The youngest neurosurgeon in Africa hails from E Cape
Mthatha-born Jilata, 29, is among the new batch of fellows for the Council of Neurosurgeons of South Africa, following their graduation at Glenridge Church in Stamford Hill, Durban on Thursday.
Jilata said neuroscience first drew her attention when she was at Mthatha High School.
“I was already in Grade 11 when I decided I want to be a doctor, but at the time I wasn’t doing biology, so when I got to matric I had to do three years of biology in one year, in addition to the subjects I had already selected from Grade 10.
“During that period I discovered the concept of a neuron, which is amazing, and the fact that society as a whole is influenced and controlled solely by the existence of this structure, intrigued me.
“That’s when I knew I wanted to be a neurosurgeon.”
Jilata completed her Bachelor of Medicine, Bachelor of Surgery degree at Walter Sisulu University’s Mthatha Faculty of Health Sciences in 2009. WSU spokeswoman Yonela Tukwayo said the university was proud to acknowledge Jilata as an alumni.
“We congratulate her on her notable achievement and hold her up as an exemplary role model for all those who are determined to reach for the stars.
“She and many other WSU alumni who are leaders across different fields of medicine and other professions, represent the true spirit of our university namesake, Walter Sisulu.”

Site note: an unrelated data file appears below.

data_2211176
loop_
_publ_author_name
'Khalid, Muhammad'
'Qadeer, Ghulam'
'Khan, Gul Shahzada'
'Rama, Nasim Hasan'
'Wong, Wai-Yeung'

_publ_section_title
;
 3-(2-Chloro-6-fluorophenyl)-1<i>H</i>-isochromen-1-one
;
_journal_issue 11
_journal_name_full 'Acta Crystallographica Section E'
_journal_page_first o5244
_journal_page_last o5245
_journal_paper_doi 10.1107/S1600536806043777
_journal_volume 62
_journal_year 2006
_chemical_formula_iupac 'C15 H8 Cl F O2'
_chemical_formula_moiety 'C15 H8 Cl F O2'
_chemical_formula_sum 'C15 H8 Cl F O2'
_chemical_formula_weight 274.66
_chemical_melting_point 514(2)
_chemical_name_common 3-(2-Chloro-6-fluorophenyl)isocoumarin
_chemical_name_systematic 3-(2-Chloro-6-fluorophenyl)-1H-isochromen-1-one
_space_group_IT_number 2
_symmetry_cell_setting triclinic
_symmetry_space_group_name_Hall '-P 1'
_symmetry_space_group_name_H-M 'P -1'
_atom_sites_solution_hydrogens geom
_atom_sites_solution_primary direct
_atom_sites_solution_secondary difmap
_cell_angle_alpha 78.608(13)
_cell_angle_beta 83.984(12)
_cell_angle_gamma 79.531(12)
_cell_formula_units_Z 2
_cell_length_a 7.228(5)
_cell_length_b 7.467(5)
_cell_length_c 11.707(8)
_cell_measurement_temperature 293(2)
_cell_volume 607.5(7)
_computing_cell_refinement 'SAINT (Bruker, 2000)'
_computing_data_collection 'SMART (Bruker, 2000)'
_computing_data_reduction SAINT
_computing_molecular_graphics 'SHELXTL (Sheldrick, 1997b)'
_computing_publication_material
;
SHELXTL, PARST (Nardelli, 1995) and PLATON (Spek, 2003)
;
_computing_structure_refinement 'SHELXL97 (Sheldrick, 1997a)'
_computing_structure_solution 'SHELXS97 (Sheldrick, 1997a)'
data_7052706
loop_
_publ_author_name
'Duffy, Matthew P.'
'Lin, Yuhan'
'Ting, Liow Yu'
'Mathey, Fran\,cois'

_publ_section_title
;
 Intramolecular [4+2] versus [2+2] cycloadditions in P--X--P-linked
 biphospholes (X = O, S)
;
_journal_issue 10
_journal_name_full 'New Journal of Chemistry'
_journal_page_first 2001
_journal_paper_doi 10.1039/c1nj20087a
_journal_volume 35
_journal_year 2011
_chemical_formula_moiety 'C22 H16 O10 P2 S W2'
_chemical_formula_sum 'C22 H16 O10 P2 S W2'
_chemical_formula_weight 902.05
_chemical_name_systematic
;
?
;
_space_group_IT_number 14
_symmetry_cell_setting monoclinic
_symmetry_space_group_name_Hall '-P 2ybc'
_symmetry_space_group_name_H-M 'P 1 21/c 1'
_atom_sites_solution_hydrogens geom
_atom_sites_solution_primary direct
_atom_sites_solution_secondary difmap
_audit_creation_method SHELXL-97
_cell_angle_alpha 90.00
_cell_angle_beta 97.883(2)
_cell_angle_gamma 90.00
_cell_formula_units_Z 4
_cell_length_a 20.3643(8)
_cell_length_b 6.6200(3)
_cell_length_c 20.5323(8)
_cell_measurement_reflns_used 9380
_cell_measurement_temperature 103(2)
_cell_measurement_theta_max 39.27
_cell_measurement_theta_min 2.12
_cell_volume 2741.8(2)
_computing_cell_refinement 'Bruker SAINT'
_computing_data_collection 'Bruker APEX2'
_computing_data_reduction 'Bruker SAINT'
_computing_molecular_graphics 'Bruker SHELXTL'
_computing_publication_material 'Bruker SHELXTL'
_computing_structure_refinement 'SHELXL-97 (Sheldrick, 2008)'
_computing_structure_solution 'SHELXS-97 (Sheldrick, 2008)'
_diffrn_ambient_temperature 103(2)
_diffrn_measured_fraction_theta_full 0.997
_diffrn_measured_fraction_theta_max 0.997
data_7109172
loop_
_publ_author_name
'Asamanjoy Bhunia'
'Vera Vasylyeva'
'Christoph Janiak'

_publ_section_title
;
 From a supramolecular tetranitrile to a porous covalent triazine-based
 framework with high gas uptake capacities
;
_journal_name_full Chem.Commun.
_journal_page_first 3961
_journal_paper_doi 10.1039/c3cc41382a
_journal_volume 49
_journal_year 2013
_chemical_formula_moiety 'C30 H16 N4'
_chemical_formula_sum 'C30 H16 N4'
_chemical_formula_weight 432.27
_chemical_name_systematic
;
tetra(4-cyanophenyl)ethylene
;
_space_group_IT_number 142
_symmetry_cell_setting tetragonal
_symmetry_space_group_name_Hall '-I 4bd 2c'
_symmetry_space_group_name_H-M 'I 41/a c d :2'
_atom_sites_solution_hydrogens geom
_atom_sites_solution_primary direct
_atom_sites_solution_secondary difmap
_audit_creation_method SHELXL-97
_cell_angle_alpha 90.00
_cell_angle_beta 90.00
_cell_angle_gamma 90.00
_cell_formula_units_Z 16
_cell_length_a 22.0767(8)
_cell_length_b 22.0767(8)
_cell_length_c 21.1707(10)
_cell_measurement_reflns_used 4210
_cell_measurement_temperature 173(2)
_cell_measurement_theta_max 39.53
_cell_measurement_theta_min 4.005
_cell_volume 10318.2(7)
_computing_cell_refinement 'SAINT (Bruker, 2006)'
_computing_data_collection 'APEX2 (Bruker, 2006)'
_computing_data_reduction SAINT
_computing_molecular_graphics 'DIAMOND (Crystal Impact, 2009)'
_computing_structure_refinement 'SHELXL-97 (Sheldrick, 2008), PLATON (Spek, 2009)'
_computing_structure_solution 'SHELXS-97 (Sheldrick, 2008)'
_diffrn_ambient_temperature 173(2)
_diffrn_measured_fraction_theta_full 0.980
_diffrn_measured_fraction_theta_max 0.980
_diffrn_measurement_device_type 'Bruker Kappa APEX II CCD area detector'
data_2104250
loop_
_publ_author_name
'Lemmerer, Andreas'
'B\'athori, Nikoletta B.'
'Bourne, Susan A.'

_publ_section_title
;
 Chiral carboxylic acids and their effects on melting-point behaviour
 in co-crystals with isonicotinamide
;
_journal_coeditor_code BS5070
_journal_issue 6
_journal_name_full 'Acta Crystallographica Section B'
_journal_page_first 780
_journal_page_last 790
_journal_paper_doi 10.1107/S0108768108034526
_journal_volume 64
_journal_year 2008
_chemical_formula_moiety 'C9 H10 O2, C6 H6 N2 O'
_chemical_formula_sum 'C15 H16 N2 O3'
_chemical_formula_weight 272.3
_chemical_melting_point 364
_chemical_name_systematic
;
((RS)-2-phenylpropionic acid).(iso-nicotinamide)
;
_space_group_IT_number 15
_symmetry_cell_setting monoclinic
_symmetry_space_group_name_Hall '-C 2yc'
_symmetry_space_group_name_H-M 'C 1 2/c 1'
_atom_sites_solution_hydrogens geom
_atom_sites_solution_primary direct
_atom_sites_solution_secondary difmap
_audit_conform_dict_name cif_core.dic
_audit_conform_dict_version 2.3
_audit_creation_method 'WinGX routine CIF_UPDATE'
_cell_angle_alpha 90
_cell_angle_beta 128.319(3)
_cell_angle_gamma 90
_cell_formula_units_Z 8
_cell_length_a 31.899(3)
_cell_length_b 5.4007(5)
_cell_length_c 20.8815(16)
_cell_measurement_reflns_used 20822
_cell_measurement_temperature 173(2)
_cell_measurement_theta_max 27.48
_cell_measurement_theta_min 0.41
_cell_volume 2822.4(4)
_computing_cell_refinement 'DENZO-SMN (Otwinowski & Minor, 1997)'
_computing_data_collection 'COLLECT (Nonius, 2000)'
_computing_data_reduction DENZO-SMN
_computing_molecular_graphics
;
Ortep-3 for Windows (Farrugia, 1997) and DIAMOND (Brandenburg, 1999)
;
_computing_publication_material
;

Jilata said she had to constantly prove herself throughout her studies in the male-dominated field of medicine.
“It’s common to be second-guessed as a woman, but one’s work ethic will always speak volumes.
“I worked hard to break through barriers of patriarchy in the field, and to pave the way for other young women, to give them someone to look up to.
“My support system was Dr Coceka Mfundisi, who broke most of the barriers for me so that my time as a registrar was smoother than it would have otherwise been.”
University of Cape Town graduate Dr Coceka Mfundisi, 36, from Engcobo Village, the fourth female neurosurgeon in the country, said she was excited when she received a call from Jilata, who was an intern at Charlotte Maxeke Hospital in Johannesburg at the time.
“She had heard about me because I had worked in Mthatha for about a year while I was still training as a neurosurgeon at the University of Pretoria; I was the only woman among men and when she told me she wanted to be a neurosurgeon I could already see her working with me at the University of Pretoria, where she later joined me.
“Ncumi’s success is a proud moment for the impoverished community of the Eastern Cape and a victory for every woman, especially because she did everything in record time, at a very young age,” Mfundis said. — email@example.com